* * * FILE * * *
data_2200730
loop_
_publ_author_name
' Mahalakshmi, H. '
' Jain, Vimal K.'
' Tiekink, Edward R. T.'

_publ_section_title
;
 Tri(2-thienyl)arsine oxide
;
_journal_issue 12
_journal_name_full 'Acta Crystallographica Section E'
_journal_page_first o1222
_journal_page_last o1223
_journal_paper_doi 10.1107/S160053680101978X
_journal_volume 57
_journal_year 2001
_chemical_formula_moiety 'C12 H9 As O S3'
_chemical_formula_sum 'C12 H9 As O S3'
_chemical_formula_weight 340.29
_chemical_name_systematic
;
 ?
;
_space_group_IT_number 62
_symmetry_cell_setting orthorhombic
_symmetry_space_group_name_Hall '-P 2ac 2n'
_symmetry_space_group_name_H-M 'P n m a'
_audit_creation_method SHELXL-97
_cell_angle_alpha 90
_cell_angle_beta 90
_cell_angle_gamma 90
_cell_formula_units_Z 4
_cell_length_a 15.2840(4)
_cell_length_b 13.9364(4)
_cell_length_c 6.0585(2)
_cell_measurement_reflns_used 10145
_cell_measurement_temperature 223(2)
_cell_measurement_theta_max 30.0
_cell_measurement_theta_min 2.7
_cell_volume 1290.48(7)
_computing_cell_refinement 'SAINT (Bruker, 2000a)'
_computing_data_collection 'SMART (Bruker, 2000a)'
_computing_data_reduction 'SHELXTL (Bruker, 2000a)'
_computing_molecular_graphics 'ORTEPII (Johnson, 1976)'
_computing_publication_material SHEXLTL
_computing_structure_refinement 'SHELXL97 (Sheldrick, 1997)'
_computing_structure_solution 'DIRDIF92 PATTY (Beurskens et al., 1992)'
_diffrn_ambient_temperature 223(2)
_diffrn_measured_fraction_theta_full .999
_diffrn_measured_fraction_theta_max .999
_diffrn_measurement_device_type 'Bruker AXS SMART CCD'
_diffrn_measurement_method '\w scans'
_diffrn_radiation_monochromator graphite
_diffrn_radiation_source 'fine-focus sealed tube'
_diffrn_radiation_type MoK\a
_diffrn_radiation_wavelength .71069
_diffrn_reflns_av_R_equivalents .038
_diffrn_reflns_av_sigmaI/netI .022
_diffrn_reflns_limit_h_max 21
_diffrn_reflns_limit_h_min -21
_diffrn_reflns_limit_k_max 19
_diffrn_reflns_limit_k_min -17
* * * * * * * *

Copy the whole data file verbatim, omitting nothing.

data_2200730
loop_
_publ_author_name
' Mahalakshmi, H. '
' Jain, Vimal K.'
' Tiekink, Edward R. T.'

_publ_section_title
;
 Tri(2-thienyl)arsine oxide
;
_journal_issue 12
_journal_name_full 'Acta Crystallographica Section E'
_journal_page_first o1222
_journal_page_last o1223
_journal_paper_doi 10.1107/S160053680101978X
_journal_volume 57
_journal_year 2001
_chemical_formula_moiety 'C12 H9 As O S3'
_chemical_formula_sum 'C12 H9 As O S3'
_chemical_formula_weight 340.29
_chemical_name_systematic
;
 ?
;
_space_group_IT_number 62
_symmetry_cell_setting orthorhombic
_symmetry_space_group_name_Hall '-P 2ac 2n'
_symmetry_space_group_name_H-M 'P n m a'
_audit_creation_method SHELXL-97
_cell_angle_alpha 90
_cell_angle_beta 90
_cell_angle_gamma 90
_cell_formula_units_Z 4
_cell_length_a 15.2840(4)
_cell_length_b 13.9364(4)
_cell_length_c 6.0585(2)
_cell_measurement_reflns_used 10145
_cell_measurement_temperature 223(2)
_cell_measurement_theta_max 30.0
_cell_measurement_theta_min 2.7
_cell_volume 1290.48(7)
_computing_cell_refinement 'SAINT (Bruker, 2000a)'
_computing_data_collection 'SMART (Bruker, 2000a)'
_computing_data_reduction 'SHELXTL (Bruker, 2000a)'
_computing_molecular_graphics 'ORTEPII (Johnson, 1976)'
_computing_publication_material SHEXLTL
_computing_structure_refinement 'SHELXL97 (Sheldrick, 1997)'
_computing_structure_solution 'DIRDIF92 PATTY (Beurskens et al., 1992)'
_diffrn_ambient_temperature 223(2)
_diffrn_measured_fraction_theta_full .999
_diffrn_measured_fraction_theta_max .999
_diffrn_measurement_device_type 'Bruker AXS SMART CCD'
_diffrn_measurement_method '\w scans'
_diffrn_radiation_monochromator graphite
_diffrn_radiation_source 'fine-focus sealed tube'
_diffrn_radiation_type MoK\a
_diffrn_radiation_wavelength .71069
_diffrn_reflns_av_R_equivalents .038
_diffrn_reflns_av_sigmaI/netI .022
_diffrn_reflns_limit_h_max 21
_diffrn_reflns_limit_h_min -21
_diffrn_reflns_limit_k_max 19
_diffrn_reflns_limit_k_min -17